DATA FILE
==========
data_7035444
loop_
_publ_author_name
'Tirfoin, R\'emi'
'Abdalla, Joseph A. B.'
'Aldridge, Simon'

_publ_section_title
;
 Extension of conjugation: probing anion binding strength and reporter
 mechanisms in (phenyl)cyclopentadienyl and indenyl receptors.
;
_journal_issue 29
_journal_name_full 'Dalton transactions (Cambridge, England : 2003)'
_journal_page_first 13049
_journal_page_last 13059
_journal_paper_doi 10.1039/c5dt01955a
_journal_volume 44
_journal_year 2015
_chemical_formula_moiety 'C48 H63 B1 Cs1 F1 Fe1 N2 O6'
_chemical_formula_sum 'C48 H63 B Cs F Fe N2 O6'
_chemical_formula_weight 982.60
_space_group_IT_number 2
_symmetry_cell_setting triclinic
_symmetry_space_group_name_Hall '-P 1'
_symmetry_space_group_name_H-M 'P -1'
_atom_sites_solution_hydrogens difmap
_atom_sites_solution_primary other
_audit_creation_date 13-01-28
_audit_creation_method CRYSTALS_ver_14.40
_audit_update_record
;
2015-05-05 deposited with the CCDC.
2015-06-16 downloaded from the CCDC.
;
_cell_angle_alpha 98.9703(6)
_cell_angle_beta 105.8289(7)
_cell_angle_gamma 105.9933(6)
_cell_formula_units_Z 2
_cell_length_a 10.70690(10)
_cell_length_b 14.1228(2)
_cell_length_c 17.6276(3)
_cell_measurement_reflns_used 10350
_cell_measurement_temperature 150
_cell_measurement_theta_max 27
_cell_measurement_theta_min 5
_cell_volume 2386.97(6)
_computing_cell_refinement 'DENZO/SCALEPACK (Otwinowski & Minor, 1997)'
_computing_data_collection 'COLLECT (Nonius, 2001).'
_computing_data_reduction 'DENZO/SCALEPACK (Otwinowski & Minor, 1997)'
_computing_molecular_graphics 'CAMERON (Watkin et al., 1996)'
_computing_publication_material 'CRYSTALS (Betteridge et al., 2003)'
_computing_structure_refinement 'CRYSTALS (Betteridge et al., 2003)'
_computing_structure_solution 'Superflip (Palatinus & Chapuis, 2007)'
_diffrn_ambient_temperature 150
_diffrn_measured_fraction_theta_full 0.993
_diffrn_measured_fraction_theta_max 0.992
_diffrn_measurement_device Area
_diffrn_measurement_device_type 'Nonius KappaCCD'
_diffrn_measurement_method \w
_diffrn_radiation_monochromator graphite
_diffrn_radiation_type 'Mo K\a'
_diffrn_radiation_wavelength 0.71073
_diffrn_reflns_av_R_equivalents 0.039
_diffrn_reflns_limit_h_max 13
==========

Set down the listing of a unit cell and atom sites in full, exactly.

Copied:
data_7035444
loop_
_publ_author_name
'Tirfoin, R\'emi'
'Abdalla, Joseph A. B.'
'Aldridge, Simon'

_publ_section_title
;
 Extension of conjugation: probing anion binding strength and reporter
 mechanisms in (phenyl)cyclopentadienyl and indenyl receptors.
;
_journal_issue 29
_journal_name_full 'Dalton transactions (Cambridge, England : 2003)'
_journal_page_first 13049
_journal_page_last 13059
_journal_paper_doi 10.1039/c5dt01955a
_journal_volume 44
_journal_year 2015
_chemical_formula_moiety 'C48 H63 B1 Cs1 F1 Fe1 N2 O6'
_chemical_formula_sum 'C48 H63 B Cs F Fe N2 O6'
_chemical_formula_weight 982.60
_space_group_IT_number 2
_symmetry_cell_setting triclinic
_symmetry_space_group_name_Hall '-P 1'
_symmetry_space_group_name_H-M 'P -1'
_atom_sites_solution_hydrogens difmap
_atom_sites_solution_primary other
_audit_creation_date 13-01-28
_audit_creation_method CRYSTALS_ver_14.40
_audit_update_record
;
2015-05-05 deposited with the CCDC.
2015-06-16 downloaded from the CCDC.
;
_cell_angle_alpha 98.9703(6)
_cell_angle_beta 105.8289(7)
_cell_angle_gamma 105.9933(6)
_cell_formula_units_Z 2
_cell_length_a 10.70690(10)
_cell_length_b 14.1228(2)
_cell_length_c 17.6276(3)
_cell_measurement_reflns_used 10350
_cell_measurement_temperature 150
_cell_measurement_theta_max 27
_cell_measurement_theta_min 5
_cell_volume 2386.97(6)
_computing_cell_refinement 'DENZO/SCALEPACK (Otwinowski & Minor, 1997)'
_computing_data_collection 'COLLECT (Nonius, 2001).'
_computing_data_reduction 'DENZO/SCALEPACK (Otwinowski & Minor, 1997)'
_computing_molecular_graphics 'CAMERON (Watkin et al., 1996)'
_computing_publication_material 'CRYSTALS (Betteridge et al., 2003)'
_computing_structure_refinement 'CRYSTALS (Betteridge et al., 2003)'
_computing_structure_solution 'Superflip (Palatinus & Chapuis, 2007)'
_diffrn_ambient_temperature 150
_diffrn_measured_fraction_theta_full 0.993
_diffrn_measured_fraction_theta_max 0.992
_diffrn_measurement_device Area
_diffrn_measurement_device_type 'Nonius KappaCCD'
_diffrn_measurement_method \w
_diffrn_radiation_monochromator graphite
_diffrn_radiation_type 'Mo K\a'
_diffrn_radiation_wavelength 0.71073
_diffrn_reflns_av_R_equivalents 0.039
_diffrn_reflns_limit_h_max 13